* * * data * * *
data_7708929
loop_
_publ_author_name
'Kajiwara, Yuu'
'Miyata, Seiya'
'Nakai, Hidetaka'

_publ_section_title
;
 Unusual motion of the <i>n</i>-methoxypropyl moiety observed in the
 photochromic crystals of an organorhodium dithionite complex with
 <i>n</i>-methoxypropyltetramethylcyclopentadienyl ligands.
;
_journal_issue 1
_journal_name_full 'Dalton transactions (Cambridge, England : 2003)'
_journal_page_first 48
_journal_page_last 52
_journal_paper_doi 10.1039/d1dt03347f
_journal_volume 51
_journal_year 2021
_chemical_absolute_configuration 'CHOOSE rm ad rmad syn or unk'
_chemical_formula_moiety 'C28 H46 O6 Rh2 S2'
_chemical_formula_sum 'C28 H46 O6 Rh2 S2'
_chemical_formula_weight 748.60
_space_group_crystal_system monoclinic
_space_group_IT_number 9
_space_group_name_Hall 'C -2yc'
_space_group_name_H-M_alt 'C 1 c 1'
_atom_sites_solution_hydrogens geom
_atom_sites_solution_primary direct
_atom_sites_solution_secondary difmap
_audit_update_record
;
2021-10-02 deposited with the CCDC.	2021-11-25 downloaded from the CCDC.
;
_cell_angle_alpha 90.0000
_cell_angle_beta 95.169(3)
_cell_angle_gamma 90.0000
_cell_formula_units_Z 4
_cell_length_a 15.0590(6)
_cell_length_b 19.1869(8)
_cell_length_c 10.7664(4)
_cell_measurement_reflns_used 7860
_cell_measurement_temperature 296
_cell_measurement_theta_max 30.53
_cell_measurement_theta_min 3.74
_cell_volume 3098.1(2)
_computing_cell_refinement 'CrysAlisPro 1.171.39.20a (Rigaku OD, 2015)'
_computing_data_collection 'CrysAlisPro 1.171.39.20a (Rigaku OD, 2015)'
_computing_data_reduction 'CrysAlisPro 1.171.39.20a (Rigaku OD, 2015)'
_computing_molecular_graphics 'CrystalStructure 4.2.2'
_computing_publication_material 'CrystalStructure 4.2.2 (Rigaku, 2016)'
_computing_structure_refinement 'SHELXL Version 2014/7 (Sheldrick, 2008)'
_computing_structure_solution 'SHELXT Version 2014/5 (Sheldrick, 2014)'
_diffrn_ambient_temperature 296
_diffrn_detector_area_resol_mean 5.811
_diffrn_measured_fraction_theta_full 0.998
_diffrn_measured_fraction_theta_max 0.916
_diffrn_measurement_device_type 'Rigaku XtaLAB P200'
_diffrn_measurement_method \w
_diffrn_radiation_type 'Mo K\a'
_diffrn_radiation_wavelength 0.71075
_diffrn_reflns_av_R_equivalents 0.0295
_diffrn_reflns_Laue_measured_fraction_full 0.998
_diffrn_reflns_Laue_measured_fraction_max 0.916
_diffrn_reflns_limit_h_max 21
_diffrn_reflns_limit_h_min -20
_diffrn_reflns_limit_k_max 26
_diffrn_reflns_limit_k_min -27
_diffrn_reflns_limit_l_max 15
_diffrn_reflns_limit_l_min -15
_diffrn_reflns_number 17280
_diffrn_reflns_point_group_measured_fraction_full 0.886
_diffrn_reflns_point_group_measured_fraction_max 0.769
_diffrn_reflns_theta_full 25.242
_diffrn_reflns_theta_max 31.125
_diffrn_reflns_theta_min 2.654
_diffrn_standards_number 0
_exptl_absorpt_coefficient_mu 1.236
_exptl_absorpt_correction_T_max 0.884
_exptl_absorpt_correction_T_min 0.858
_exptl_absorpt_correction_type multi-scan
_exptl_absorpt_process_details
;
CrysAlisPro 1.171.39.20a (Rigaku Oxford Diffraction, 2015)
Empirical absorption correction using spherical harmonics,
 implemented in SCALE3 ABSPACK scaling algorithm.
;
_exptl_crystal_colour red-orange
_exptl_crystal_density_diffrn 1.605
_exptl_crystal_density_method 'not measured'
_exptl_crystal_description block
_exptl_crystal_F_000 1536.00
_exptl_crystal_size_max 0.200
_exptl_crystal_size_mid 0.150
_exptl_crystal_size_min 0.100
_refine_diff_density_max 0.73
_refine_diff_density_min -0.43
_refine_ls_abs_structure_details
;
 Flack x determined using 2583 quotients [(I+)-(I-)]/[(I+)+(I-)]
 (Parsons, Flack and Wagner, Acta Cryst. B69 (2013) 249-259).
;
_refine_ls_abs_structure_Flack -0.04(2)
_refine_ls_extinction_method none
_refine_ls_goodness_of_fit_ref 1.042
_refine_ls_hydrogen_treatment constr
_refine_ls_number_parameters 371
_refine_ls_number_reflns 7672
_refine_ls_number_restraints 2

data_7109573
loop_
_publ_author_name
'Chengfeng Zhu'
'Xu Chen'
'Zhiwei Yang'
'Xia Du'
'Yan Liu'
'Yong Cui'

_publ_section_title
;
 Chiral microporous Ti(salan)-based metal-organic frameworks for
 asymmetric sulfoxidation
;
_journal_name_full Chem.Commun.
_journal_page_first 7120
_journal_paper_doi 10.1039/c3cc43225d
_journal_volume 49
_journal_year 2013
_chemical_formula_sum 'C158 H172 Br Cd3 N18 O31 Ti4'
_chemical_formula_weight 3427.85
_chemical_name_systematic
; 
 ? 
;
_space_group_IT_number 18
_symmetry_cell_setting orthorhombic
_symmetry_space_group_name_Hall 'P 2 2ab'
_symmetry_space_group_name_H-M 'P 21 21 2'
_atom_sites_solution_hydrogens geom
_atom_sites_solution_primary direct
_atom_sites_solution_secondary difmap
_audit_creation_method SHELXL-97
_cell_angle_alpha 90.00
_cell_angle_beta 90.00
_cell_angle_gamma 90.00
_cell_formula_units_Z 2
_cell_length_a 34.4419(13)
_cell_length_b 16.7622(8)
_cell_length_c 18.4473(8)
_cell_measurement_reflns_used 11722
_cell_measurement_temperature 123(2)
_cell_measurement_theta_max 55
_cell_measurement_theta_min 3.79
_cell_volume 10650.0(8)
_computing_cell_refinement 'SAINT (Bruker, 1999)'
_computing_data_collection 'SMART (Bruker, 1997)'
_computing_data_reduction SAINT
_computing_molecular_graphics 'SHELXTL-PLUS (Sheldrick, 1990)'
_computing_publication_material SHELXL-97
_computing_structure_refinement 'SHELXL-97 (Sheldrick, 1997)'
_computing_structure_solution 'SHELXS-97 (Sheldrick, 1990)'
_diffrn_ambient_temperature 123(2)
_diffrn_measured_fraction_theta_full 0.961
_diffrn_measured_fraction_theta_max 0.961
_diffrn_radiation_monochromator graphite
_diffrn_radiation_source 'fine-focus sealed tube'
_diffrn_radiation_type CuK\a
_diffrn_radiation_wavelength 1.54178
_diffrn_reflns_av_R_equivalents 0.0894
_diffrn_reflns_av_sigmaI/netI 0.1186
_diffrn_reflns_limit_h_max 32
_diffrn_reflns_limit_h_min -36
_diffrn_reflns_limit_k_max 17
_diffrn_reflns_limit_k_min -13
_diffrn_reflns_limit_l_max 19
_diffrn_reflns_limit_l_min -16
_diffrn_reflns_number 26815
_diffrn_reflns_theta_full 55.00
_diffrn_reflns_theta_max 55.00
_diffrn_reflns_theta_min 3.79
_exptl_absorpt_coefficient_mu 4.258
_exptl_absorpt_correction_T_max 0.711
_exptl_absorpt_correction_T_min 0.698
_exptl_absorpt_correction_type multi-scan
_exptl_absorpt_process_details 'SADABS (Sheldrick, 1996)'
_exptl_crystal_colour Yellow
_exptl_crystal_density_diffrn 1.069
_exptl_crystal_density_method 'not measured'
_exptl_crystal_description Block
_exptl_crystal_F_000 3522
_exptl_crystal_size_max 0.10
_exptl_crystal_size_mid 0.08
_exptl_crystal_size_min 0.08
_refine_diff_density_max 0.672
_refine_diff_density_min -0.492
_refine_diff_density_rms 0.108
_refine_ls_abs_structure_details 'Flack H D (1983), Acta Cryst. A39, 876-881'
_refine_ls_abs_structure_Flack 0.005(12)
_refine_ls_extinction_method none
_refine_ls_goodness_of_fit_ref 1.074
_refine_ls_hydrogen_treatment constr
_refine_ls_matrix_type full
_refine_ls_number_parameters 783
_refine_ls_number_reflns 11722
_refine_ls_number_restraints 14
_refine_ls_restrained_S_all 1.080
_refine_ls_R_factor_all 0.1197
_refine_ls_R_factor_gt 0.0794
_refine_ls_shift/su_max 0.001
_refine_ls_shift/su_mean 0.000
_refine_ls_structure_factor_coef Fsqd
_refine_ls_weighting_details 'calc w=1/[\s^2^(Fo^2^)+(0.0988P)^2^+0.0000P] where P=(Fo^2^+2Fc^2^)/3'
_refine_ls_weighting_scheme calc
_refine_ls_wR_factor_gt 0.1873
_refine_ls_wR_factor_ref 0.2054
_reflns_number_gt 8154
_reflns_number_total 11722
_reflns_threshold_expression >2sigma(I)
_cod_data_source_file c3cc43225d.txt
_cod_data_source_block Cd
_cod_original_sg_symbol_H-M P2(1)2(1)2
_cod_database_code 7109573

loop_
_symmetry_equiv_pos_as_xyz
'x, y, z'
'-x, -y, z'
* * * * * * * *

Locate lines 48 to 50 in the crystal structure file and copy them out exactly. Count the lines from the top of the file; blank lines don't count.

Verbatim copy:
_computing_data_collection 'CrysAlisPro 1.171.39.20a (Rigaku OD, 2015)'
_computing_data_reduction 'CrysAlisPro 1.171.39.20a (Rigaku OD, 2015)'
_computing_molecular_graphics 'CrystalStructure 4.2.2'